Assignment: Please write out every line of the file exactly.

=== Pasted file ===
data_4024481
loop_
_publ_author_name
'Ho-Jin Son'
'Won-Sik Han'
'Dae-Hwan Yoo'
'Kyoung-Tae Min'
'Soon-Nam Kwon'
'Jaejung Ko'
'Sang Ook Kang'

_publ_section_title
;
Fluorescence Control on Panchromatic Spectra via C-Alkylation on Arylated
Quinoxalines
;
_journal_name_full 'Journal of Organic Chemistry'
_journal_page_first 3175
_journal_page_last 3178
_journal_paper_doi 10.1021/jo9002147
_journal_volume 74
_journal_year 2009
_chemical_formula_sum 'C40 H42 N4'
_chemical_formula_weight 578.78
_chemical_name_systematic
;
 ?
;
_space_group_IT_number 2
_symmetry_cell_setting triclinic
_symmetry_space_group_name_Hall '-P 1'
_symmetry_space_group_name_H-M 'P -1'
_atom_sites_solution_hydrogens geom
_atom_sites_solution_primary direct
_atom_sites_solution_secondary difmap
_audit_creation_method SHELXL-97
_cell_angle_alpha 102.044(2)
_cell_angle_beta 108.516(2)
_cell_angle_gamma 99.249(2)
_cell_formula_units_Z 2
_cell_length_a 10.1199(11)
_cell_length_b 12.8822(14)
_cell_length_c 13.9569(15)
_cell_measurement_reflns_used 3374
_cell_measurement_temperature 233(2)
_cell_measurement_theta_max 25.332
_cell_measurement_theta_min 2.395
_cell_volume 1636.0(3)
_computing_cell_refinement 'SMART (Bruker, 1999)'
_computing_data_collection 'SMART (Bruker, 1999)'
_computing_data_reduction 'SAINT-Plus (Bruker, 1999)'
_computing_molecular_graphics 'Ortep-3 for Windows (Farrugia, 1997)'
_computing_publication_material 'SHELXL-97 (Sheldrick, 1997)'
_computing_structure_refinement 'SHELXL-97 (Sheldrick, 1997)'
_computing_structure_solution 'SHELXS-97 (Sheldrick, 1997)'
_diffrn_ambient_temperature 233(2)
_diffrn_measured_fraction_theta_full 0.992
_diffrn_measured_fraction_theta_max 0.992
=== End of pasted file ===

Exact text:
data_4024481
loop_
_publ_author_name
'Ho-Jin Son'
'Won-Sik Han'
'Dae-Hwan Yoo'
'Kyoung-Tae Min'
'Soon-Nam Kwon'
'Jaejung Ko'
'Sang Ook Kang'

_publ_section_title
;
Fluorescence Control on Panchromatic Spectra via C-Alkylation on Arylated
Quinoxalines
;
_journal_name_full 'Journal of Organic Chemistry'
_journal_page_first 3175
_journal_page_last 3178
_journal_paper_doi 10.1021/jo9002147
_journal_volume 74
_journal_year 2009
_chemical_formula_sum 'C40 H42 N4'
_chemical_formula_weight 578.78
_chemical_name_systematic
;
 ?
;
_space_group_IT_number 2
_symmetry_cell_setting triclinic
_symmetry_space_group_name_Hall '-P 1'
_symmetry_space_group_name_H-M 'P -1'
_atom_sites_solution_hydrogens geom
_atom_sites_solution_primary direct
_atom_sites_solution_secondary difmap
_audit_creation_method SHELXL-97
_cell_angle_alpha 102.044(2)
_cell_angle_beta 108.516(2)
_cell_angle_gamma 99.249(2)
_cell_formula_units_Z 2
_cell_length_a 10.1199(11)
_cell_length_b 12.8822(14)
_cell_length_c 13.9569(15)
_cell_measurement_reflns_used 3374
_cell_measurement_temperature 233(2)
_cell_measurement_theta_max 25.332
_cell_measurement_theta_min 2.395
_cell_volume 1636.0(3)
_computing_cell_refinement 'SMART (Bruker, 1999)'
_computing_data_collection 'SMART (Bruker, 1999)'
_computing_data_reduction 'SAINT-Plus (Bruker, 1999)'
_computing_molecular_graphics 'Ortep-3 for Windows (Farrugia, 1997)'
_computing_publication_material 'SHELXL-97 (Sheldrick, 1997)'
_computing_structure_refinement 'SHELXL-97 (Sheldrick, 1997)'
_computing_structure_solution 'SHELXS-97 (Sheldrick, 1997)'
_diffrn_ambient_temperature 233(2)
_diffrn_measured_fraction_theta_full 0.992
_diffrn_measured_fraction_theta_max 0.992